Czechia’s population is declining due to COVID-19, lack of children, and migration

The coronavirus crisis has not led to higher birth rates — only 84,000 children were born in three-quarters of this year

editor: REMIX NEWS
author: Anna Koucká
Healthcare workers move a COVID-19 patient to the Motol hospital in Prague, Czech Republic, Friday, Nov. 6, 2020. (AP Photo/Petr David Josek)

Much like the rest of Europe, the population of the Czech Republic is declining.

At the end of September 2021, Czechia had 20,000 fewer inhabitants than at the beginning of the year. In addition to excessive mortality, the population decline is also due to lower birth rates and a significant drop in incoming foreign employees.

At the end of the third quarter of this year, Czechia had a population of almost 10.7 million.

More than 129,000 people died in the country last year due to the Covid-19 disease. It is the highest death rate since 1993. However, there are several reasons for the population decline besides the pandemic.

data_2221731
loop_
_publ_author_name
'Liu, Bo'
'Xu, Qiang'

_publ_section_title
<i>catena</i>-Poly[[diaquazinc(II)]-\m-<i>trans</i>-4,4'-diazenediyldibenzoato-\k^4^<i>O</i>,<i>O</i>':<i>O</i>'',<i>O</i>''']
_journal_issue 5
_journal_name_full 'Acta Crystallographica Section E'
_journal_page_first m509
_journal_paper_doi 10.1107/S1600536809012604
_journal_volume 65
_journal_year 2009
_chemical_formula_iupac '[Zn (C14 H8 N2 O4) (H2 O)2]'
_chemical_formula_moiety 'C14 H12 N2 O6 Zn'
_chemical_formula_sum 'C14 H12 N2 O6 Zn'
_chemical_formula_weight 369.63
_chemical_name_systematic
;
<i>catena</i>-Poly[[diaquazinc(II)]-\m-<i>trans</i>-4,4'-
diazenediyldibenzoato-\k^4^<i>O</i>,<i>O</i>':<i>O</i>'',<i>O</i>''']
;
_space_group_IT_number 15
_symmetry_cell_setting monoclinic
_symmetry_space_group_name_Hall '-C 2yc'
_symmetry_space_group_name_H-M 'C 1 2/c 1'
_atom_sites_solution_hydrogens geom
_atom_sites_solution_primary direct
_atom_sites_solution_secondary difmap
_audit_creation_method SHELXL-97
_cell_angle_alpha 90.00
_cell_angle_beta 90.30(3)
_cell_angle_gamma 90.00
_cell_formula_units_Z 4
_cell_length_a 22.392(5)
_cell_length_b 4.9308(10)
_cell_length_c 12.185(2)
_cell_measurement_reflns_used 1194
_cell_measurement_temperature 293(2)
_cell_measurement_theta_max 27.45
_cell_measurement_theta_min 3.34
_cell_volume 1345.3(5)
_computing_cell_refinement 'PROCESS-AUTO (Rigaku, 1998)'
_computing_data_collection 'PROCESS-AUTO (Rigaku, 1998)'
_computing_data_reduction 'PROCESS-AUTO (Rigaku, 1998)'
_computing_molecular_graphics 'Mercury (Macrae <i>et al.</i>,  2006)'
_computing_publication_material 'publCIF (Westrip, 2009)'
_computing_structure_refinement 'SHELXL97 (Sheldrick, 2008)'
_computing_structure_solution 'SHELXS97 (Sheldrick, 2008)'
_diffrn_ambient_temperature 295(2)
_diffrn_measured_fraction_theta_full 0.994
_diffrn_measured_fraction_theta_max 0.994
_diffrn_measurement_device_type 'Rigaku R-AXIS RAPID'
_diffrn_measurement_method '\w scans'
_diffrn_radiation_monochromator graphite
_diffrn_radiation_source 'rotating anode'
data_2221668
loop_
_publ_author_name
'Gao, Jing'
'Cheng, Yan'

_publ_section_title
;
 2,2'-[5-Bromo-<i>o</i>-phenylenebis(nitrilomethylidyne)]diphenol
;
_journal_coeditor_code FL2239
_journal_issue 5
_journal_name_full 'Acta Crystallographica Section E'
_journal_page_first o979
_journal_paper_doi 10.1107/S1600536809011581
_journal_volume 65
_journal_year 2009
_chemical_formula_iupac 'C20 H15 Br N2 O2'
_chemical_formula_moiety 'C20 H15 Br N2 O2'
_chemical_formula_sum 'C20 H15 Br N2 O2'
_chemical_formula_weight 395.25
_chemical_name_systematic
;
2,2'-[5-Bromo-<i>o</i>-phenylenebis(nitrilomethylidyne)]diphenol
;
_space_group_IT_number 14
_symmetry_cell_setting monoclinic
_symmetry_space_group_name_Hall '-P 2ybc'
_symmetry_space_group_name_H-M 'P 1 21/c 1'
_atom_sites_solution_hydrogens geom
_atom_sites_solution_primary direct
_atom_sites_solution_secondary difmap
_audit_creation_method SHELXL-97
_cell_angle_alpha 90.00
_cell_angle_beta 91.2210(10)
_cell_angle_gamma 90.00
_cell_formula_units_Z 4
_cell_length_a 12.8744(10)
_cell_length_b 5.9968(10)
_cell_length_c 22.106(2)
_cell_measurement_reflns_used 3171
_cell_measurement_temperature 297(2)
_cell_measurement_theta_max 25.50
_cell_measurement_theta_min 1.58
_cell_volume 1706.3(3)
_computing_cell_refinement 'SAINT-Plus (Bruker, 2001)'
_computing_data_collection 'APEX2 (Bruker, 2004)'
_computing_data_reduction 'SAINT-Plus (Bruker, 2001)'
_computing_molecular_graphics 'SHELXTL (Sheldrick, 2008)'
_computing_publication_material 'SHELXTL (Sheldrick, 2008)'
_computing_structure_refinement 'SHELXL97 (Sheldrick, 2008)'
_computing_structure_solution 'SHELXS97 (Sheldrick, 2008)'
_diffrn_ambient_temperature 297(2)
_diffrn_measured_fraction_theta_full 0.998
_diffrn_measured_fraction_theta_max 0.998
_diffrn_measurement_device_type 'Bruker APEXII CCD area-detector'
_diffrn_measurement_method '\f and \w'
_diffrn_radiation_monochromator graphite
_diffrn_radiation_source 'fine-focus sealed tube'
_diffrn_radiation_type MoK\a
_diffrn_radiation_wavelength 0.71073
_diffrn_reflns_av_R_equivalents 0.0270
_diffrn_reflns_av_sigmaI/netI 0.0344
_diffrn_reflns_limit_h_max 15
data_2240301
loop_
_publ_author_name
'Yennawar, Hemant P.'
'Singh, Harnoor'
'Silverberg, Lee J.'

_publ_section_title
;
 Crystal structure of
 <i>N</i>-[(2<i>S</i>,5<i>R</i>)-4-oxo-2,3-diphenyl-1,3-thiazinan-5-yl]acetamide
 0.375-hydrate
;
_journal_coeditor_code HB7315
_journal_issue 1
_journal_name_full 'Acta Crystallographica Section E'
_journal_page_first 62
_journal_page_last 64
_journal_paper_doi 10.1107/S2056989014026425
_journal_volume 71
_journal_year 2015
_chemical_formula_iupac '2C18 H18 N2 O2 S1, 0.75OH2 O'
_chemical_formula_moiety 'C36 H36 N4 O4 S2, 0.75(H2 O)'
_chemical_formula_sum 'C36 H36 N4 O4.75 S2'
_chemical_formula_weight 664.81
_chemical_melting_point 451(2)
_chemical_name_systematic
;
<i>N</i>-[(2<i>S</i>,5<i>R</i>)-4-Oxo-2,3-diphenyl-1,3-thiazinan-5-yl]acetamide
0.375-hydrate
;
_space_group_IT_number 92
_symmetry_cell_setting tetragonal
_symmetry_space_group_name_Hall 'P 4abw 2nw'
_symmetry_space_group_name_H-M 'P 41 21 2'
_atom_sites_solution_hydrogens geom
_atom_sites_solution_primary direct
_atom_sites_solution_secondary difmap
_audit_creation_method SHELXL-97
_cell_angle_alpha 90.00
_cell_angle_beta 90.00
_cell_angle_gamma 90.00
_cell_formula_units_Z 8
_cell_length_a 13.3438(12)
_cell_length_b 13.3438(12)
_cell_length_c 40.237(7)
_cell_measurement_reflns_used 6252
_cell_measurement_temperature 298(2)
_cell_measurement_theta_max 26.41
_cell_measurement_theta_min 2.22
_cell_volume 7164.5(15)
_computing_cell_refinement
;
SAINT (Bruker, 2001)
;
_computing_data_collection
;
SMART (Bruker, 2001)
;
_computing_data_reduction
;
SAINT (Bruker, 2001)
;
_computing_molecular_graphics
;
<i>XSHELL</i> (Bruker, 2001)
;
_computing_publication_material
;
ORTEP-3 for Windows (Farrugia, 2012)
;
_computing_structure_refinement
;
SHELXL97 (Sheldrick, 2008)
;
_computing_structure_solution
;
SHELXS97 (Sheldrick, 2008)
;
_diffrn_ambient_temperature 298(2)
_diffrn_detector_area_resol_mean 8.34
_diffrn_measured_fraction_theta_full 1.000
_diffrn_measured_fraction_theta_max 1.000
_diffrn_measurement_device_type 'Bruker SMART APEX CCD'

In the middle of this year, the number of emigrants exceeded the number of immigrants. The main reason for the negative migration balance is the complicated employment conditions for foreigners in Czechia.

The coronavirus crisis has not led to higher birth rates. Over 84,000 children were born in three-quarters of this year, which was just 500 more than in the same period of the previous year. According to economist Michal Prokop, this could increase when pre-school childcare is more accessible to young people.

“If women know that they can get back to work after a year and put the child in a day nursery that is not overpriced and there is a vacancy, the children will have more,” says Prokop.

The population decline could further disrupt the economy, which is already facing acute labor shortages. According to economist Helena Horská, the market is short of experts, and there is a big fight for talent between companies.

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